I got interested in the designs in relation to music. . . . It was an attempt to write down the unknown Indian life. I made a large number of recordings of that, which are also unfortunately lost. I took portable equipment all over the place long before anyone else did and recorded whole long ceremonies sometimes lasting several days. Diagramming the pictures was so interesting that I started to be interested in music in relation to stuff.

Our Harry’s juvenilia didn’t end up producing a book or album, but that doesn’t diminish his vision. How many white teenagers were documenting the cultural language of First Nation peoples in the 1930s? 

Once Smith got hold of his parents’ photos of the Alaskan wilderness, he created his own homemade movie show: “I can remember the amazement that I felt when I took the lens of the flashlight and was able to see one of the snow scenes on the walls of the hall.” He made camera obscuras and pinhole cameras and eventually created some of the first American “non-objective films” (images without stories or representation of known objects). Smith’s tumbling cubes and circles convey the sorts of images you get when you shut your eyelids and stare at the sun. “It is more interesting being alive and observing the perfect 3-D widescreen effect produced by the central nervous system than sitting in a theater watching some kind of myth,” Smith said.

After moving down to Berkeley, there was a brief moment of employment in 1947, when Smith acted as the assistant to anthropology professor Paul Radin, a student of Franz Boas. After that, Harry Smith was in charge of being Harry Smith, with God and his friends picking up the tab. In 1947, a film curator introduced Smith and his films in a letter: “Harry is an artist with a background in New Orleans jazz and anthropology, and his work is very exciting.”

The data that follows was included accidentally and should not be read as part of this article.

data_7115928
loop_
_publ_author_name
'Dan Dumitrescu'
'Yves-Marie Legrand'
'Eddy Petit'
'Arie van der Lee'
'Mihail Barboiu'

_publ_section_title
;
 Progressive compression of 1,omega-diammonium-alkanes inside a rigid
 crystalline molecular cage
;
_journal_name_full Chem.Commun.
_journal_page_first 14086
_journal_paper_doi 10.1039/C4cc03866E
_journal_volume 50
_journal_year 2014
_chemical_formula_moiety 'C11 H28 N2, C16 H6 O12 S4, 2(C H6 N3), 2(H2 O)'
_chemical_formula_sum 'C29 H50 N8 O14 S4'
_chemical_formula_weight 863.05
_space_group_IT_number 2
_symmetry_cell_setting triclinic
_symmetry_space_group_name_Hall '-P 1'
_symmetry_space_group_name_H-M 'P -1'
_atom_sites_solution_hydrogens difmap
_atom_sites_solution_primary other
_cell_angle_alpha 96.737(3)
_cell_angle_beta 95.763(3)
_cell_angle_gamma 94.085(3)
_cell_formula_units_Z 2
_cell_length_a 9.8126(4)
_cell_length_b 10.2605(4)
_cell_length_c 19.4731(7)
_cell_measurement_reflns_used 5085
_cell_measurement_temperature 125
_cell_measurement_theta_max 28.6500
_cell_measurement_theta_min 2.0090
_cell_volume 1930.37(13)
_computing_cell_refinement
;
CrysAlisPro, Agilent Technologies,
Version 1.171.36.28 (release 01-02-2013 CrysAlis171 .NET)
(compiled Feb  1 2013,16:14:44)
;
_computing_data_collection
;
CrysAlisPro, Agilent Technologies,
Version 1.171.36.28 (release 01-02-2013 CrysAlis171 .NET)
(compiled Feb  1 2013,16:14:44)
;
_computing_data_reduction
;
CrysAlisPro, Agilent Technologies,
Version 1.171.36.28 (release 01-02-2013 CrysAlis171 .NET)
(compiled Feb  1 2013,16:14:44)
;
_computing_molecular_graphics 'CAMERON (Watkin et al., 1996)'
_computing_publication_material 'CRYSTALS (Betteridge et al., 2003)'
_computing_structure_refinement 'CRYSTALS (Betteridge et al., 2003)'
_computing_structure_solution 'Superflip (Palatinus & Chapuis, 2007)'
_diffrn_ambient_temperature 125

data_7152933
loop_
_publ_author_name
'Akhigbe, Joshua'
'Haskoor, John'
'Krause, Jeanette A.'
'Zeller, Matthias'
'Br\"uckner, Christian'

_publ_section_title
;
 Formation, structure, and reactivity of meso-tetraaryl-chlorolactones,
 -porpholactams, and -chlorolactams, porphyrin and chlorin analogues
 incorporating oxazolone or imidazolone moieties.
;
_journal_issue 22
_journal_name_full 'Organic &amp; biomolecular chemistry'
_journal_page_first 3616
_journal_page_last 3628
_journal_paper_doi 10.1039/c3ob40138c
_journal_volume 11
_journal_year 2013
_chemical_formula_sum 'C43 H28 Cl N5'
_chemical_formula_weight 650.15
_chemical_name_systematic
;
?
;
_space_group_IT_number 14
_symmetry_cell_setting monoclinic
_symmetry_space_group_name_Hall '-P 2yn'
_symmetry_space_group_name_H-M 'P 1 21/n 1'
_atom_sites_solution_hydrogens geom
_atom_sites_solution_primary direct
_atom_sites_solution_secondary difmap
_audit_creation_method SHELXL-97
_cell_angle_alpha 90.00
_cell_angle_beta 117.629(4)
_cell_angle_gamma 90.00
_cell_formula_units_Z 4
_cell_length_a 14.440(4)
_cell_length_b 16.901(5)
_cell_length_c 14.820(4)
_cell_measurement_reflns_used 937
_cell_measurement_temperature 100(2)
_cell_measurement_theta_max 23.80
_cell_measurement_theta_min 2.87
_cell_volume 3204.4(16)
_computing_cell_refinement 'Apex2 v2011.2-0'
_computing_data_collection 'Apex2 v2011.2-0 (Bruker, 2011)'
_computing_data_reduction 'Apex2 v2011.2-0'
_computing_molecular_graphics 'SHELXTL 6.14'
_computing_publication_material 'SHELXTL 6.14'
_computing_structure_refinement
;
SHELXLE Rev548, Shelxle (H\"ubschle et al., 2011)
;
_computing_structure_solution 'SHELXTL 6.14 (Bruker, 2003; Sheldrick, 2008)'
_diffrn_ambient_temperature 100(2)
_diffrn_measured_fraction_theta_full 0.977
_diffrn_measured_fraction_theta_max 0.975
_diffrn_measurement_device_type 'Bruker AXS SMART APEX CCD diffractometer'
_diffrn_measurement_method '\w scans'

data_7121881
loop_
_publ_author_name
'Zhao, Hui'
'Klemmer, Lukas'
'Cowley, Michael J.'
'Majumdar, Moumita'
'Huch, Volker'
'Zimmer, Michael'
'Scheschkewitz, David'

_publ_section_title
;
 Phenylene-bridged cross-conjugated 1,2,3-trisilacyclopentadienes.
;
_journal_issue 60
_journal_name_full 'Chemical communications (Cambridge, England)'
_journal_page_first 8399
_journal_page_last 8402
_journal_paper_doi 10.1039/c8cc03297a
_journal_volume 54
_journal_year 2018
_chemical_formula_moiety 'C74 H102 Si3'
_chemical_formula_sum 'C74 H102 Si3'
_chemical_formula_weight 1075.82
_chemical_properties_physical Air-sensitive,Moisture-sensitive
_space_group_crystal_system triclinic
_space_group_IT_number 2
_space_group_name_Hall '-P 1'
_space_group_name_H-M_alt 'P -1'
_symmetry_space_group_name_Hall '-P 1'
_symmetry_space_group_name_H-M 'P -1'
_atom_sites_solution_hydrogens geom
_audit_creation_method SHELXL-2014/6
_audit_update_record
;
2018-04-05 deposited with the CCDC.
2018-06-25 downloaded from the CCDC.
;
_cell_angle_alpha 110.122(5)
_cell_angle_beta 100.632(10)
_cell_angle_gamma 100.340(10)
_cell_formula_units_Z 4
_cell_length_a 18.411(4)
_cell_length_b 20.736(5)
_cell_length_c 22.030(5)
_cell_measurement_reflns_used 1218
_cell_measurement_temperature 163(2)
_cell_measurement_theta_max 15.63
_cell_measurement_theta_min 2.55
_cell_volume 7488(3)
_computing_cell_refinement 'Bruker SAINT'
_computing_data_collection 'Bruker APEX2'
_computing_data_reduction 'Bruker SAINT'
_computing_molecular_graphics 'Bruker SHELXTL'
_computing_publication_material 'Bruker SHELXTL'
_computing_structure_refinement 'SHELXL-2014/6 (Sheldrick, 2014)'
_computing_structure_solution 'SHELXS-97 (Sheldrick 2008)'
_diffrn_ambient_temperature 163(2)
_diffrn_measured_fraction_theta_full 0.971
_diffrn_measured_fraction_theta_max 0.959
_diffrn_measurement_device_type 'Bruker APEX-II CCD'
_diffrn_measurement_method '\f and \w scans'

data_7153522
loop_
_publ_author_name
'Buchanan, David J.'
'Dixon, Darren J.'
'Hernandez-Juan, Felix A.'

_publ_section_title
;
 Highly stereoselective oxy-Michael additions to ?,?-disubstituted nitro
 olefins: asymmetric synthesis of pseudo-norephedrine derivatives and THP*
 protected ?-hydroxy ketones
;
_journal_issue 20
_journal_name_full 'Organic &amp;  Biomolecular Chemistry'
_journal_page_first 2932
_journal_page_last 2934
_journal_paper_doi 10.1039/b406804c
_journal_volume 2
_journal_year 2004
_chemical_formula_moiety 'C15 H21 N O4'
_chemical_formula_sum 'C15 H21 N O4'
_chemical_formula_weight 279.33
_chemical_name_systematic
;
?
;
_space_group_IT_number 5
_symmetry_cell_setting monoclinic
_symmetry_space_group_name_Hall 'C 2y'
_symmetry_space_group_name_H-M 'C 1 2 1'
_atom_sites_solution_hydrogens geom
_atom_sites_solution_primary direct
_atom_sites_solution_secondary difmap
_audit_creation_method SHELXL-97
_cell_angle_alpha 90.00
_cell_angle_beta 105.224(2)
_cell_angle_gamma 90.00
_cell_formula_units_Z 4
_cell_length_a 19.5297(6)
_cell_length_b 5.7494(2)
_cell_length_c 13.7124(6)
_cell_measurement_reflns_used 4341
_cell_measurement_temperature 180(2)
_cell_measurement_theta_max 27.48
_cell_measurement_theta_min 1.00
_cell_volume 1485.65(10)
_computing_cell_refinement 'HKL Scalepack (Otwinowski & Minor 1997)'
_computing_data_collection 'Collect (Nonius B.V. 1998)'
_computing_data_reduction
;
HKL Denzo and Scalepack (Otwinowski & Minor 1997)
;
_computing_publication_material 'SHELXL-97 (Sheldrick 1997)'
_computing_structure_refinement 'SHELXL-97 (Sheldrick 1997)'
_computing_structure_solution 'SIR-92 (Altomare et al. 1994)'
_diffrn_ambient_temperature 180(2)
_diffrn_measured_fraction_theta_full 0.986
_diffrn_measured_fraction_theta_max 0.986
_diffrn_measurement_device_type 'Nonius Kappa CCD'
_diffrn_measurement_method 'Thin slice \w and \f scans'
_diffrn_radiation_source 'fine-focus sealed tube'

When Smith hit New York in 1951, he ended up on the doorstep of poet Lionel Ziprin, one of his earliest protectors, a job Ziprin tired of quickly. Ziprin said Smith had come to New York for three reasons: “To see Marcel Duchamp, to see the Baroness Hilla Rebay of the Guggenheim Museum, and to listen to jazz and go to Birdland.” Rebay had been sending Smith $50 a month to continue his film work, before there even was such a thing as the Guggenheim. That the films survived, even in part, is a blessing, but it also represents a sort of scriptural glitch, since so much of the work is gone and we have only a handful of clues to figure out why Smith made anything. Smith said, famously, that the films are “minor accessories to my painting.” I have never seen a single of these paintings in person, and if I cobble together all the books and catalogues I have, I can see maybe ten decent reproductions of Smith’s paintings, arrays of almost always symmetrical symbols, several truly sublime, others fairly childish. Smith’s explanation? “It just happened that I had the films with me when everything else was destroyed. My paintings were infinitely better than my films, because much more time was spent on them.”